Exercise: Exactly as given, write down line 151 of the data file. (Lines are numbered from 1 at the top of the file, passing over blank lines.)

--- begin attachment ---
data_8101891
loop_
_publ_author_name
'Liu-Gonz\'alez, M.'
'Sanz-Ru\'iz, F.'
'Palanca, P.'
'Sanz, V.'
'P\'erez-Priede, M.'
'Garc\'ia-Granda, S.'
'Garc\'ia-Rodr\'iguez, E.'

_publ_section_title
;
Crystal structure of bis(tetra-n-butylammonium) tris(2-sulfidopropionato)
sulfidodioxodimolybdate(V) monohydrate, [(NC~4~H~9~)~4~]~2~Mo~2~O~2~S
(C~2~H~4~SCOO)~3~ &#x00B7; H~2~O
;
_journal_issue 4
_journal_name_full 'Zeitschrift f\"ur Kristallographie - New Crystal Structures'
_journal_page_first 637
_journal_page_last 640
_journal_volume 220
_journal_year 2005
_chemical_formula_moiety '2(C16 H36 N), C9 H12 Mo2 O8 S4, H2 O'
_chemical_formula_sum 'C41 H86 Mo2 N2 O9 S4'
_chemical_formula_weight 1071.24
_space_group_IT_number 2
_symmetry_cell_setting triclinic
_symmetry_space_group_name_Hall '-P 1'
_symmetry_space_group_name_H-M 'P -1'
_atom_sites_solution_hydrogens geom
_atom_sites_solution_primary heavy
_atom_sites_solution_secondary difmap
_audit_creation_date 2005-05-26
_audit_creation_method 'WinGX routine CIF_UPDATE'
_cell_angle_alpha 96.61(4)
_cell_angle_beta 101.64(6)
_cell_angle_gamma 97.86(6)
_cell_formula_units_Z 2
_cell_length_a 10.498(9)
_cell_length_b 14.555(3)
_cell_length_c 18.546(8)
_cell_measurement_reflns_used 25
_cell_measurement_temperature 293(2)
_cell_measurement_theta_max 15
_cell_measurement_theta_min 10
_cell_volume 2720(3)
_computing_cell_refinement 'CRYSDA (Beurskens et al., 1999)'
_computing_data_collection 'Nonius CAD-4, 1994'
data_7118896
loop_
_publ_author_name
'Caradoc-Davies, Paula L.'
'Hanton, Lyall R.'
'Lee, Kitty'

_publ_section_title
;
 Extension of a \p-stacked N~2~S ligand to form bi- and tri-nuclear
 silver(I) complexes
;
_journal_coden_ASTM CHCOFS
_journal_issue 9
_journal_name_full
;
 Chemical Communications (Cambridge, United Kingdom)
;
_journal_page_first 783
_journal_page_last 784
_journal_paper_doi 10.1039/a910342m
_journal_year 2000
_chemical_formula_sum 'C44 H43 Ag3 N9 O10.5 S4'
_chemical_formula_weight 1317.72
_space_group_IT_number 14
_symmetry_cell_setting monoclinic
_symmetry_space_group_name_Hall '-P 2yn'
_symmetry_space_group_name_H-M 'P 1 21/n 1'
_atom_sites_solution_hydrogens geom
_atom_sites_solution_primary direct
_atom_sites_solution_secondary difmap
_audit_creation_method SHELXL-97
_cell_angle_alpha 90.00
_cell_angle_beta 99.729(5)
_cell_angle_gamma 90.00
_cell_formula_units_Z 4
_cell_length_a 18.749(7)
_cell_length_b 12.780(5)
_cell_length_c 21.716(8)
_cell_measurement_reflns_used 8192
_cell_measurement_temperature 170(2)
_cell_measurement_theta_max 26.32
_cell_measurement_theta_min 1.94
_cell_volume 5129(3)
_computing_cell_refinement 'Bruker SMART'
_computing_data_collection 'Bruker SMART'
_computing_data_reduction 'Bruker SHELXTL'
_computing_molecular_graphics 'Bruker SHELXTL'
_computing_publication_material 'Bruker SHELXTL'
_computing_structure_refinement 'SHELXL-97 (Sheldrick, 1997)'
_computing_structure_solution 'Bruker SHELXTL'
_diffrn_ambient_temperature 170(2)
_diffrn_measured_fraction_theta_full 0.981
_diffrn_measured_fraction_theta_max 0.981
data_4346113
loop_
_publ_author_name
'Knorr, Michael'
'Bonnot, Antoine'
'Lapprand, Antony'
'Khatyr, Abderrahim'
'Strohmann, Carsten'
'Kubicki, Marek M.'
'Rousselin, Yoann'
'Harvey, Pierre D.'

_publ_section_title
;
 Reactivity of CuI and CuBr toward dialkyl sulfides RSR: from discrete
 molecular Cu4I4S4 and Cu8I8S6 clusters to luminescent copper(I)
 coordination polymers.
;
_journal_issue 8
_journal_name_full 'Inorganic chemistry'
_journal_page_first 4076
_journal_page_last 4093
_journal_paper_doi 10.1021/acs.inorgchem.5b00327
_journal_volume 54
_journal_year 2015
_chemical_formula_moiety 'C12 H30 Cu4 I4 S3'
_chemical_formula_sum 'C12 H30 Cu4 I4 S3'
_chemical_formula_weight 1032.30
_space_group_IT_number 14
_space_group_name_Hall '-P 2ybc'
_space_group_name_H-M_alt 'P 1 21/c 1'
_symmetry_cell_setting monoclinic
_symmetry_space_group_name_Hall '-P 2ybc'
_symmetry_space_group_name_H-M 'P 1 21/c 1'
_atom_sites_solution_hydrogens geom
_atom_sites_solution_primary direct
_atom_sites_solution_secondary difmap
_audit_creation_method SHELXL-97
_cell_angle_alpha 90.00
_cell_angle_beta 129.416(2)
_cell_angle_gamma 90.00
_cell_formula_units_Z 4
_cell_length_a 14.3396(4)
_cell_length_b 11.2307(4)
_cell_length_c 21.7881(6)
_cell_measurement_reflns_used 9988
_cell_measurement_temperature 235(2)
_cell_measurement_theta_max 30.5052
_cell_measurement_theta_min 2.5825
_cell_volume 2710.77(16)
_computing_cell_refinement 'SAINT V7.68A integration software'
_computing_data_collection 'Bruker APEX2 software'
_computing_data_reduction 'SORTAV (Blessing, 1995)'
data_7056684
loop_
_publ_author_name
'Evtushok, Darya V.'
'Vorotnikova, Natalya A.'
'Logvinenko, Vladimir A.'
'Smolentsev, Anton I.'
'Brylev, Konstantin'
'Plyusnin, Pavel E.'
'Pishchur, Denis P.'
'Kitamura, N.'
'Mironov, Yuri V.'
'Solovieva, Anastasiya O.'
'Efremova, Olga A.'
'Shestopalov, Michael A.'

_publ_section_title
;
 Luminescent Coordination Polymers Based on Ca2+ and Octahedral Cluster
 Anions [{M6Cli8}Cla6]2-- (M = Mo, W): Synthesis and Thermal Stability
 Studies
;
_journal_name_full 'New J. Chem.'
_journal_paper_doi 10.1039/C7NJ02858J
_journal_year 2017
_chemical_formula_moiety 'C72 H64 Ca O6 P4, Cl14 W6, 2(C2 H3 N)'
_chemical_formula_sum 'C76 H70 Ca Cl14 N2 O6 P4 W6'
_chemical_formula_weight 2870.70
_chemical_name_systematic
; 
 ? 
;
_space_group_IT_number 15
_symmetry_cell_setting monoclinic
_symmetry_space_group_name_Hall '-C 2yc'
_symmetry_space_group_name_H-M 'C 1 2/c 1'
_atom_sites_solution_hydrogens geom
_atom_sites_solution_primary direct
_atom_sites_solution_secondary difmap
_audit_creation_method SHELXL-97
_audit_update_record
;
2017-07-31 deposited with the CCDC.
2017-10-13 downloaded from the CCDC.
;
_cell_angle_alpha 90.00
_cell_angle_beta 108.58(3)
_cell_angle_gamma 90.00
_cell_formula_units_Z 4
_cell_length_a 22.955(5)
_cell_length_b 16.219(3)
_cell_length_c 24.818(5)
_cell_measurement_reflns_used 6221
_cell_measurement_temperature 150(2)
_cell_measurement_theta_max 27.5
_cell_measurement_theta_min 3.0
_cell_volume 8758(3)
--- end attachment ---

_computing_cell_refinement 'SAINT V7.68A integration software'